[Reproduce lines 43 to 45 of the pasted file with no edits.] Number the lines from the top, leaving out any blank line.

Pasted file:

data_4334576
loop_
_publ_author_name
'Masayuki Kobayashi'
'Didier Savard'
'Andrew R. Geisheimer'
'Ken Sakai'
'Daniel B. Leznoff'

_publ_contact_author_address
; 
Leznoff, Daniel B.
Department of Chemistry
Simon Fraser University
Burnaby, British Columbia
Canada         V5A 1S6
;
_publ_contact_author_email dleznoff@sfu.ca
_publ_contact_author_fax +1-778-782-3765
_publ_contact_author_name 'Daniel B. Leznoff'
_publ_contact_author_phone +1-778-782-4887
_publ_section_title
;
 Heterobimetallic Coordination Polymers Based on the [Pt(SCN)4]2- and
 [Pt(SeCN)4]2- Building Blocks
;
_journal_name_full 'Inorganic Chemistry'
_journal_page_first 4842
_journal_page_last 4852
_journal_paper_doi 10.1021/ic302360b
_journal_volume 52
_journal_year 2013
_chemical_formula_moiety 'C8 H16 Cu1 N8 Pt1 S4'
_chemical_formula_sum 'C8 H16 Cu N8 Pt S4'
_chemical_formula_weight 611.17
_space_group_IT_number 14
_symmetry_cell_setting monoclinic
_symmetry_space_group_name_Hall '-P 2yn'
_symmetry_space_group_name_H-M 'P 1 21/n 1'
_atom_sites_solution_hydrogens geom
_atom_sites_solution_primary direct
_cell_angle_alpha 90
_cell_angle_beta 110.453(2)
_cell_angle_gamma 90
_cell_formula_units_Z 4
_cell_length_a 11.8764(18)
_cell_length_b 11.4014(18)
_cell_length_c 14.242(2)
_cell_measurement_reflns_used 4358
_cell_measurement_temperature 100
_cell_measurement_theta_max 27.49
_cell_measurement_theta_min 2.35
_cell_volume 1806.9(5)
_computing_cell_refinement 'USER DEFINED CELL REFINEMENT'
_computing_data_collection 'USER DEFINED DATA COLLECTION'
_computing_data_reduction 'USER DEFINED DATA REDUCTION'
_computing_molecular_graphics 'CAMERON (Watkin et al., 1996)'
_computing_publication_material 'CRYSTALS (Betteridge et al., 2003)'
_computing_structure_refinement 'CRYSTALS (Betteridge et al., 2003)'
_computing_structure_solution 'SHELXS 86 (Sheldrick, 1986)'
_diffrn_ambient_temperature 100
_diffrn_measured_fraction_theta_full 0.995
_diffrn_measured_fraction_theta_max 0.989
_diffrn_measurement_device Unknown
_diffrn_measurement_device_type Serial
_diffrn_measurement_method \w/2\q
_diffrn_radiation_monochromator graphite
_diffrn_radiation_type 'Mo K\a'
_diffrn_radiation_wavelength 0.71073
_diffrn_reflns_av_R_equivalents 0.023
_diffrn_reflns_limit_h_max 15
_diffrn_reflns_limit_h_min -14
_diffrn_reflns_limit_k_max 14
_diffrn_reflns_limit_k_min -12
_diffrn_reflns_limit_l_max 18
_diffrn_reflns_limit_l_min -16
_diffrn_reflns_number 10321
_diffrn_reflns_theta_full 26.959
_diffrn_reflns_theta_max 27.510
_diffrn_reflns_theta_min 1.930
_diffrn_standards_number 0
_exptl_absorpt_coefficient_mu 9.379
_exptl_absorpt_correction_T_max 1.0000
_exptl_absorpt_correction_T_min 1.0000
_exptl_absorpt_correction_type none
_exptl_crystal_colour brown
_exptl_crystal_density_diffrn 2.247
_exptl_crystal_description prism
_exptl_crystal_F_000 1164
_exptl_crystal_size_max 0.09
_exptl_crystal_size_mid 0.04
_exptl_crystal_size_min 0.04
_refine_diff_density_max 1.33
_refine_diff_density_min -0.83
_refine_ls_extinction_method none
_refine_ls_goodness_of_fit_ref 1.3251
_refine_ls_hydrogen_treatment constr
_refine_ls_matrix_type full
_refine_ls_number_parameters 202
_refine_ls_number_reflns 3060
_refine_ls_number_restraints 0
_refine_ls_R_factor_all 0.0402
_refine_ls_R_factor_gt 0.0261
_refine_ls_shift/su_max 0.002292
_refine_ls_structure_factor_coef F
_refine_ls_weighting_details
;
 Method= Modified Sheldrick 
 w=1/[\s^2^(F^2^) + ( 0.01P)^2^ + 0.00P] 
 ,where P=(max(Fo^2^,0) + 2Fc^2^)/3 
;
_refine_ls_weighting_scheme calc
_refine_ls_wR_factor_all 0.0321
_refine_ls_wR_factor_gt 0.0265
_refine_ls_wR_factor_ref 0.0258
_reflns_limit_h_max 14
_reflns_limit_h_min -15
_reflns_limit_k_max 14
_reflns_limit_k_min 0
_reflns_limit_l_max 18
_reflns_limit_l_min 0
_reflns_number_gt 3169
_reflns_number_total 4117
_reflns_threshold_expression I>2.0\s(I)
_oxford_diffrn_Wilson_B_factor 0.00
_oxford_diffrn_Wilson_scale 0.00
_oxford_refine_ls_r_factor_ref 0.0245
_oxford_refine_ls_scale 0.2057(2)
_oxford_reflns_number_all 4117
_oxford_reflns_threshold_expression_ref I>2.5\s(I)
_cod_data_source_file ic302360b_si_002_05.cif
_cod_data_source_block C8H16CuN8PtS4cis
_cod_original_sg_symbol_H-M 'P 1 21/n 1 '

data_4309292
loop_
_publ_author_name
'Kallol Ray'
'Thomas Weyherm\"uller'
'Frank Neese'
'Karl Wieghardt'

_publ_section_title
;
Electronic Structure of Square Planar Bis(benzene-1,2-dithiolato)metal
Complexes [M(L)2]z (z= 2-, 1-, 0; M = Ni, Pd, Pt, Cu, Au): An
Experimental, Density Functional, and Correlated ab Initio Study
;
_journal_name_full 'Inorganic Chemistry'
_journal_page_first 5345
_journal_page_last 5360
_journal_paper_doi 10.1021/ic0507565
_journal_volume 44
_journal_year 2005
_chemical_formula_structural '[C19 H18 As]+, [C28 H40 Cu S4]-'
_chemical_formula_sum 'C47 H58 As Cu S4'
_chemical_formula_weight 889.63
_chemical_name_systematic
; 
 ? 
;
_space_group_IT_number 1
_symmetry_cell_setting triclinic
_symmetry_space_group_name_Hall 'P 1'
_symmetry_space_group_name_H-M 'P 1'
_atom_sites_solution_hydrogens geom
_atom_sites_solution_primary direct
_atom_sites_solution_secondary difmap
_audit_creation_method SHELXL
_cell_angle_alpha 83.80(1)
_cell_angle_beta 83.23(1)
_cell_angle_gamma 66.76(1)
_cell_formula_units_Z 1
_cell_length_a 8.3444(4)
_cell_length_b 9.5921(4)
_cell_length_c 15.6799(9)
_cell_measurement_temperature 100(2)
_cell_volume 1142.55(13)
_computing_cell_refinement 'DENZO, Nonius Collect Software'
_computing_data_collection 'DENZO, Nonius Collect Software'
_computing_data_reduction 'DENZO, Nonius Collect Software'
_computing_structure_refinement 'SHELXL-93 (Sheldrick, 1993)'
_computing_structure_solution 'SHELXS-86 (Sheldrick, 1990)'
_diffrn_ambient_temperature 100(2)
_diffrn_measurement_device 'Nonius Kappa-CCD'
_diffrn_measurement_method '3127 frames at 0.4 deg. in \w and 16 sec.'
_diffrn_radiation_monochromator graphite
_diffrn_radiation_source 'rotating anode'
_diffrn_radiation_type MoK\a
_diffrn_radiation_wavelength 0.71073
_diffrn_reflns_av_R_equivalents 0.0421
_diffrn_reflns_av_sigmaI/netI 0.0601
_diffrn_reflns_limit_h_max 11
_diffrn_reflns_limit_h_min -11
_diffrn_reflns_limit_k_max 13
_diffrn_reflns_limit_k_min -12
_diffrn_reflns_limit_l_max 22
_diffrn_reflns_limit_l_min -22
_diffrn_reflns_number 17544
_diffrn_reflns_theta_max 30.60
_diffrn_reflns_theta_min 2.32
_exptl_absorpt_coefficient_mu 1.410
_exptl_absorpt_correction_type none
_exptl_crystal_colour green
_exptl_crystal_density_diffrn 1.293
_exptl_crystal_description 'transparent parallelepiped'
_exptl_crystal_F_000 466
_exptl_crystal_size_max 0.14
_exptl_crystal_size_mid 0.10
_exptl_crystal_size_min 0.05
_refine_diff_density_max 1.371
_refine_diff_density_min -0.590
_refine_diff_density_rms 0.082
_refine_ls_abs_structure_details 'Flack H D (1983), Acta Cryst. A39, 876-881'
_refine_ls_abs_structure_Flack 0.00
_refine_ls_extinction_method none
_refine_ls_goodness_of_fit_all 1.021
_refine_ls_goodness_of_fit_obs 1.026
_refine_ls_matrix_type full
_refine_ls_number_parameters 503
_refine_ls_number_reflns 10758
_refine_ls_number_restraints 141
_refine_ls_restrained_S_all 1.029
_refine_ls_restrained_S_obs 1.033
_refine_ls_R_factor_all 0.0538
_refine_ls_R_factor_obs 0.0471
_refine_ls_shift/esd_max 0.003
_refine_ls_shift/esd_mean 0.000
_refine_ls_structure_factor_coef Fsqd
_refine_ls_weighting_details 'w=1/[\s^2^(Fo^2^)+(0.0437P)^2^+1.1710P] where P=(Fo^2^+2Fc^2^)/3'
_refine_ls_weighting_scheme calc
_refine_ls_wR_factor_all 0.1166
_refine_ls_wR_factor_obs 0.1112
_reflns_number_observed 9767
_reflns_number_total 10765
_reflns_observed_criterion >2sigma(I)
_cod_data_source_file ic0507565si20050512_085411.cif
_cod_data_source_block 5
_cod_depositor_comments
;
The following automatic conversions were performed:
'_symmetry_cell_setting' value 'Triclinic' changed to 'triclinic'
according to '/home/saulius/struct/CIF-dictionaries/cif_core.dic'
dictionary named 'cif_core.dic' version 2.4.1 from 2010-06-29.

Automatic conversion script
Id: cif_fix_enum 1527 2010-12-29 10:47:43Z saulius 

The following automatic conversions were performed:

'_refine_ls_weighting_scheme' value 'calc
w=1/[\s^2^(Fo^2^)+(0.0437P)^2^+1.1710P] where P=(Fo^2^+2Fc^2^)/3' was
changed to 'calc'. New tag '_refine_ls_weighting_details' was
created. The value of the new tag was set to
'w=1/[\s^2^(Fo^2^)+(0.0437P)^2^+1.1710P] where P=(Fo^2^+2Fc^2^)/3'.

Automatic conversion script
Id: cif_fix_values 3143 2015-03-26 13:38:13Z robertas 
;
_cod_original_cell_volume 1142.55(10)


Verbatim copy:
_cell_angle_gamma 90
_cell_formula_units_Z 4
_cell_length_a 11.8764(18)